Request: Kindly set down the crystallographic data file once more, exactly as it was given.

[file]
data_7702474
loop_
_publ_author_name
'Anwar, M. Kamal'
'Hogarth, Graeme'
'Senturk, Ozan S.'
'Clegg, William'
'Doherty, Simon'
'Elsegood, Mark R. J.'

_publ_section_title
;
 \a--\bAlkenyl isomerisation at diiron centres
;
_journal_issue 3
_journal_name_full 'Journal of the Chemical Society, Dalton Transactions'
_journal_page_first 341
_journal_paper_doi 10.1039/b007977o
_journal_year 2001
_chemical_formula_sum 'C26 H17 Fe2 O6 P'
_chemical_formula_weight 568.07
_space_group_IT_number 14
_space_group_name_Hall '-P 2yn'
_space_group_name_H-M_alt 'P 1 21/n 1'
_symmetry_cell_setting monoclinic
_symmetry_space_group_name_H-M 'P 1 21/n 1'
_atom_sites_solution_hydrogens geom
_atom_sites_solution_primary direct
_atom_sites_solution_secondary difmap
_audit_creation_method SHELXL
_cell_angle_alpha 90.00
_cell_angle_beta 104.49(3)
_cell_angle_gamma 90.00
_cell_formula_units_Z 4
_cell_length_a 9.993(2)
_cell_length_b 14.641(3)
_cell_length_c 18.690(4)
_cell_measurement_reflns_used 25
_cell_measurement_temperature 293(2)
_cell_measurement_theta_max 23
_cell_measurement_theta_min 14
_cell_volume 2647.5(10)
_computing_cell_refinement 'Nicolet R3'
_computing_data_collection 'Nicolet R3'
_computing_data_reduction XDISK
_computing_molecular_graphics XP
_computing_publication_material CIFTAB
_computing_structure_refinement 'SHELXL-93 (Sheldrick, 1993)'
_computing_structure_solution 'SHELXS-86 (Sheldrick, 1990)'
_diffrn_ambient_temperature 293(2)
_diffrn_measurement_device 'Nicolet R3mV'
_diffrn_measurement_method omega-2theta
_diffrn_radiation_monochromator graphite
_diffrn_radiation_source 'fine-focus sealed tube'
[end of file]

data_7702474
loop_
_publ_author_name
'Anwar, M. Kamal'
'Hogarth, Graeme'
'Senturk, Ozan S.'
'Clegg, William'
'Doherty, Simon'
'Elsegood, Mark R. J.'

_publ_section_title
;
 \a--\bAlkenyl isomerisation at diiron centres
;
_journal_issue 3
_journal_name_full 'Journal of the Chemical Society, Dalton Transactions'
_journal_page_first 341
_journal_paper_doi 10.1039/b007977o
_journal_year 2001
_chemical_formula_sum 'C26 H17 Fe2 O6 P'
_chemical_formula_weight 568.07
_space_group_IT_number 14
_space_group_name_Hall '-P 2yn'
_space_group_name_H-M_alt 'P 1 21/n 1'
_symmetry_cell_setting monoclinic
_symmetry_space_group_name_H-M 'P 1 21/n 1'
_atom_sites_solution_hydrogens geom
_atom_sites_solution_primary direct
_atom_sites_solution_secondary difmap
_audit_creation_method SHELXL
_cell_angle_alpha 90.00
_cell_angle_beta 104.49(3)
_cell_angle_gamma 90.00
_cell_formula_units_Z 4
_cell_length_a 9.993(2)
_cell_length_b 14.641(3)
_cell_length_c 18.690(4)
_cell_measurement_reflns_used 25
_cell_measurement_temperature 293(2)
_cell_measurement_theta_max 23
_cell_measurement_theta_min 14
_cell_volume 2647.5(10)
_computing_cell_refinement 'Nicolet R3'
_computing_data_collection 'Nicolet R3'
_computing_data_reduction XDISK
_computing_molecular_graphics XP
_computing_publication_material CIFTAB
_computing_structure_refinement 'SHELXL-93 (Sheldrick, 1993)'
_computing_structure_solution 'SHELXS-86 (Sheldrick, 1990)'
_diffrn_ambient_temperature 293(2)
_diffrn_measurement_device 'Nicolet R3mV'
_diffrn_measurement_method omega-2theta
_diffrn_radiation_monochromator graphite
_diffrn_radiation_source 'fine-focus sealed tube'